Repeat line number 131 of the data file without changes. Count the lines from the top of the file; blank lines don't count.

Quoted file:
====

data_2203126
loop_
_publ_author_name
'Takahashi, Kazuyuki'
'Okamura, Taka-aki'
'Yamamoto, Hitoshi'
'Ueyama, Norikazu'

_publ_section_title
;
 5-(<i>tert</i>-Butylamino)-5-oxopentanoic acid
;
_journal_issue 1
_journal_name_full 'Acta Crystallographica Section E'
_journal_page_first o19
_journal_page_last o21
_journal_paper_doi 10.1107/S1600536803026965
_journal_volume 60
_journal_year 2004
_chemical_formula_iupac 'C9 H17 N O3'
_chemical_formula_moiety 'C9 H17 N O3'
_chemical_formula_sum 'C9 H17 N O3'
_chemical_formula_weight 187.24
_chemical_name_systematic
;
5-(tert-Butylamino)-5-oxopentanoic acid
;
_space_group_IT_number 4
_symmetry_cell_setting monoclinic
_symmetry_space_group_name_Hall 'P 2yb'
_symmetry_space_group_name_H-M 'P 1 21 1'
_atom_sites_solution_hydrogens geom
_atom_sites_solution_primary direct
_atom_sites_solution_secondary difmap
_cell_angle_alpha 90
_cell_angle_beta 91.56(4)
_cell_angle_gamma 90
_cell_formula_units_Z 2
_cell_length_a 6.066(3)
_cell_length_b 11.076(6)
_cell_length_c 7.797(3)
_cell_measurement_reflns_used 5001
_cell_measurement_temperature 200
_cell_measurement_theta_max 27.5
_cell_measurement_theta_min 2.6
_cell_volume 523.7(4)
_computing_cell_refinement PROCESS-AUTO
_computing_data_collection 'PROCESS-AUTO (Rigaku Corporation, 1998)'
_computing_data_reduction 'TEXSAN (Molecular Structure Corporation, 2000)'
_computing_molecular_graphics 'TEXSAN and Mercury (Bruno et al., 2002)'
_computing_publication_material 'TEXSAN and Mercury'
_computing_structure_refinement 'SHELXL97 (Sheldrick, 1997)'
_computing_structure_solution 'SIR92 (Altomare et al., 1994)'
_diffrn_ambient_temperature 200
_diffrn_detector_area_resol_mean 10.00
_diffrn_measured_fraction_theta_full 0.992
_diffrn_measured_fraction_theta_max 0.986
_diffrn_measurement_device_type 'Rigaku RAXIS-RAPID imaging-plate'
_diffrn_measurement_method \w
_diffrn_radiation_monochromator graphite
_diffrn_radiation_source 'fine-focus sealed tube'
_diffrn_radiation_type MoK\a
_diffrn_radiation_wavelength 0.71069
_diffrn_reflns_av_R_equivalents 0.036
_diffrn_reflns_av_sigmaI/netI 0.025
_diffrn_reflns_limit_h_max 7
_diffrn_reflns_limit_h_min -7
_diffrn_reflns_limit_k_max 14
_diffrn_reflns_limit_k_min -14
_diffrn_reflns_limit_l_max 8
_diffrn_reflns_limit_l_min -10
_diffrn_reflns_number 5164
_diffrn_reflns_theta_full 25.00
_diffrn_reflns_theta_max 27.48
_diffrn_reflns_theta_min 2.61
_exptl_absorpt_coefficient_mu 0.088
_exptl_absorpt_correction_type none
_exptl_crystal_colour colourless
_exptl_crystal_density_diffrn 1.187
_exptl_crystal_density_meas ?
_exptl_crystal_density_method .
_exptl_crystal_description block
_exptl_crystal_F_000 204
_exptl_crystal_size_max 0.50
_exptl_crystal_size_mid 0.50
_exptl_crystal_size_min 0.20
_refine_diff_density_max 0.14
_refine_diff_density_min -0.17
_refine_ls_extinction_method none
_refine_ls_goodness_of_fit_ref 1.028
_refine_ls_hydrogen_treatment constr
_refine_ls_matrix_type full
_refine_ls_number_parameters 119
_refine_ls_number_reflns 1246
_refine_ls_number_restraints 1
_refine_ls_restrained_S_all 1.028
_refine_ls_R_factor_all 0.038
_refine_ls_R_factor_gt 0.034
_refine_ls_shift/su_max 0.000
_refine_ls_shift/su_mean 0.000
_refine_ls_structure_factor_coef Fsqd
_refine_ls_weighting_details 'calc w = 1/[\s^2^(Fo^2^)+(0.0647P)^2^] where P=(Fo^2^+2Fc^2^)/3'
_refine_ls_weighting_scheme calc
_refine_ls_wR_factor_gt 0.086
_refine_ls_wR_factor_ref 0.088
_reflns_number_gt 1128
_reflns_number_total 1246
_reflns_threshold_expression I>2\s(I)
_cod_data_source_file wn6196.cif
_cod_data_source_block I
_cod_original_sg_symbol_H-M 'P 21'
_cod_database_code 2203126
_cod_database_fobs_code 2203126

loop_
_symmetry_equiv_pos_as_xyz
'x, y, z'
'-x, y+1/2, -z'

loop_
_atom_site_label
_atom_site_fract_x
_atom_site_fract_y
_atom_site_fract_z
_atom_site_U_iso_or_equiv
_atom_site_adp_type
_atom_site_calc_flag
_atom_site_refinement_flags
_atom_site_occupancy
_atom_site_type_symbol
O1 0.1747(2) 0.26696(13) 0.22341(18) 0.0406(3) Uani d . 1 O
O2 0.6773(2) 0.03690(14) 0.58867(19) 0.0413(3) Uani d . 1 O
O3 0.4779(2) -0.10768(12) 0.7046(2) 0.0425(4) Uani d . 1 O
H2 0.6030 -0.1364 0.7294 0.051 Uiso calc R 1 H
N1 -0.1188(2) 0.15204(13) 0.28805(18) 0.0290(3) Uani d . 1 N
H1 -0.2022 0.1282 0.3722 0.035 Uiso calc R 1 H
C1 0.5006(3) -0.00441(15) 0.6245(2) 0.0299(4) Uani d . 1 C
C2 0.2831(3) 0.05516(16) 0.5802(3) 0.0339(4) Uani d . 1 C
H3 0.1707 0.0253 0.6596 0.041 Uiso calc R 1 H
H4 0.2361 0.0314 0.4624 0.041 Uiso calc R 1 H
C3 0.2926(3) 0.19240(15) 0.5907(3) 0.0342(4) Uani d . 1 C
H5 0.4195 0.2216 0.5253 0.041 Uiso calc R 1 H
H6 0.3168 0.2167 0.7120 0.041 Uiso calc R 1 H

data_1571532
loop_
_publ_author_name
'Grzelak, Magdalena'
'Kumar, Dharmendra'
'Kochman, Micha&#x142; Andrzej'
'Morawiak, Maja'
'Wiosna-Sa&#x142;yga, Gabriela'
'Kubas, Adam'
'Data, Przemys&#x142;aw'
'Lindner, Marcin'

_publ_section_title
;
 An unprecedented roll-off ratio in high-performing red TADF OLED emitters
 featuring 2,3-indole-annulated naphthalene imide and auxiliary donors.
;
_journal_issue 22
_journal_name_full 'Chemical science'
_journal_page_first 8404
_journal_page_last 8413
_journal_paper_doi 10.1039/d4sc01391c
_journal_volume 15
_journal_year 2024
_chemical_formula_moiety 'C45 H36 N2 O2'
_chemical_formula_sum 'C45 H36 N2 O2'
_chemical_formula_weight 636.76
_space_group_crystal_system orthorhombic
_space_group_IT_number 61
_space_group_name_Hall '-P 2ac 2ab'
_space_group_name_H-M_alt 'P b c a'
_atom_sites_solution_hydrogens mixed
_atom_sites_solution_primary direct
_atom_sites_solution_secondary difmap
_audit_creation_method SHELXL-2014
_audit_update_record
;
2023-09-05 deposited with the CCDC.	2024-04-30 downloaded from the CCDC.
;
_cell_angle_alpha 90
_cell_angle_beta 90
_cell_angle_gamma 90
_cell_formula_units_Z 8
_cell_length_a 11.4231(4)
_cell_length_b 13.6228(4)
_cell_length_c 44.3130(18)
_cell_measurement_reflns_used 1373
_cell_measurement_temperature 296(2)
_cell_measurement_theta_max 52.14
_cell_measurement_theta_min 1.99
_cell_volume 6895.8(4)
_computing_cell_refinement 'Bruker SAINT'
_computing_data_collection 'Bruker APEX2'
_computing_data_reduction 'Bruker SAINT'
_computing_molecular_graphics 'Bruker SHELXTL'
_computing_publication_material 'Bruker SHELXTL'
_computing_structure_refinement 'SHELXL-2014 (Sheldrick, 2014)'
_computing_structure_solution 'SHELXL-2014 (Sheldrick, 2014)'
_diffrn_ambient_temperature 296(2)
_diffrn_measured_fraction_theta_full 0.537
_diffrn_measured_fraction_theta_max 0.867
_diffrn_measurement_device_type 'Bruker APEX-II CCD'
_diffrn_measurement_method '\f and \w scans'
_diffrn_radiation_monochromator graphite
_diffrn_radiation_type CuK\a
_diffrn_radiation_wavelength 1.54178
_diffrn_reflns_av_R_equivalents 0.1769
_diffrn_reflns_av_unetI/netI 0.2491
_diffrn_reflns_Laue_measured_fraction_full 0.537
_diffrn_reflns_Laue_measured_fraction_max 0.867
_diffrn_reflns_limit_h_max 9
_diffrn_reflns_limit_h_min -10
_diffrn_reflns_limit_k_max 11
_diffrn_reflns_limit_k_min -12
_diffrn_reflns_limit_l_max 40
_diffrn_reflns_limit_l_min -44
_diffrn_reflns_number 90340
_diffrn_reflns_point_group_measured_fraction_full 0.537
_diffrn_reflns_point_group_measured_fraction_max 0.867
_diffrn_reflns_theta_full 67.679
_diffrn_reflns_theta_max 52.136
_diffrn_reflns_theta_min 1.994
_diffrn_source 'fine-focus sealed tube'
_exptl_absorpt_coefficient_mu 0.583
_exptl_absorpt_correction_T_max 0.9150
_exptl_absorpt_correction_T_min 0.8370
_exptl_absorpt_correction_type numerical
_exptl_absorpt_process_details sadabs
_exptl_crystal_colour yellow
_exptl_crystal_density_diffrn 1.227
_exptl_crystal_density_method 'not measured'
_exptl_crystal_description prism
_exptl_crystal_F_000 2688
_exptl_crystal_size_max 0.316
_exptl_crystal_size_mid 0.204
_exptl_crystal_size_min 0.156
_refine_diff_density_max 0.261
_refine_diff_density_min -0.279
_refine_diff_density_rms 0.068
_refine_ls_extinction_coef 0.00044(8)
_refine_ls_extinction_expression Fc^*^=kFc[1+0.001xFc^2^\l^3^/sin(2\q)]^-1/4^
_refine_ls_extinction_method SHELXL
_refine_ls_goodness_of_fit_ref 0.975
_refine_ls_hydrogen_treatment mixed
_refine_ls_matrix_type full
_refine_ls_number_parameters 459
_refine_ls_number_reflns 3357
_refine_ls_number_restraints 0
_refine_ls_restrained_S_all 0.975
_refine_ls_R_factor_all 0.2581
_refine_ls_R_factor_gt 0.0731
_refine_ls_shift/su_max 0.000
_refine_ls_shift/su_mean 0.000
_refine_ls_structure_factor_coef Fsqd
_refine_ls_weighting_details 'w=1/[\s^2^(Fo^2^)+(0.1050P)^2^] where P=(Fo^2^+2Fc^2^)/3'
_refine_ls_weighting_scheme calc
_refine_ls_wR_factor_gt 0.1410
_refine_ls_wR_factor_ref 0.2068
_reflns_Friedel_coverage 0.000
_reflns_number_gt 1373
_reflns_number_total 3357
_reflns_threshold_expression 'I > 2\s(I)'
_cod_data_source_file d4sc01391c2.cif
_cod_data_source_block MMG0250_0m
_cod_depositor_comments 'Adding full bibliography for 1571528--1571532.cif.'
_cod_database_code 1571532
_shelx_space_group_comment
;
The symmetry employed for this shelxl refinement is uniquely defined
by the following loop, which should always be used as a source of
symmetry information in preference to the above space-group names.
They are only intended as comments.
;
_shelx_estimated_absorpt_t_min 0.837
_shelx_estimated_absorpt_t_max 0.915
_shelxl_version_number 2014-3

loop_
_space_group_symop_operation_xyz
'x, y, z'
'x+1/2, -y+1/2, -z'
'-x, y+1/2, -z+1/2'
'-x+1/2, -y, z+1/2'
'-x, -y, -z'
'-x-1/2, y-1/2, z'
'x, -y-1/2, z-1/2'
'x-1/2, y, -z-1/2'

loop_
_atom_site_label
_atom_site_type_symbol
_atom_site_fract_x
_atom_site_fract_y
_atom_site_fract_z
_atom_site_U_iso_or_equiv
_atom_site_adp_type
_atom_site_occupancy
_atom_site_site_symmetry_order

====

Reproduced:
H2 0.6030 -0.1364 0.7294 0.051 Uiso calc R 1 H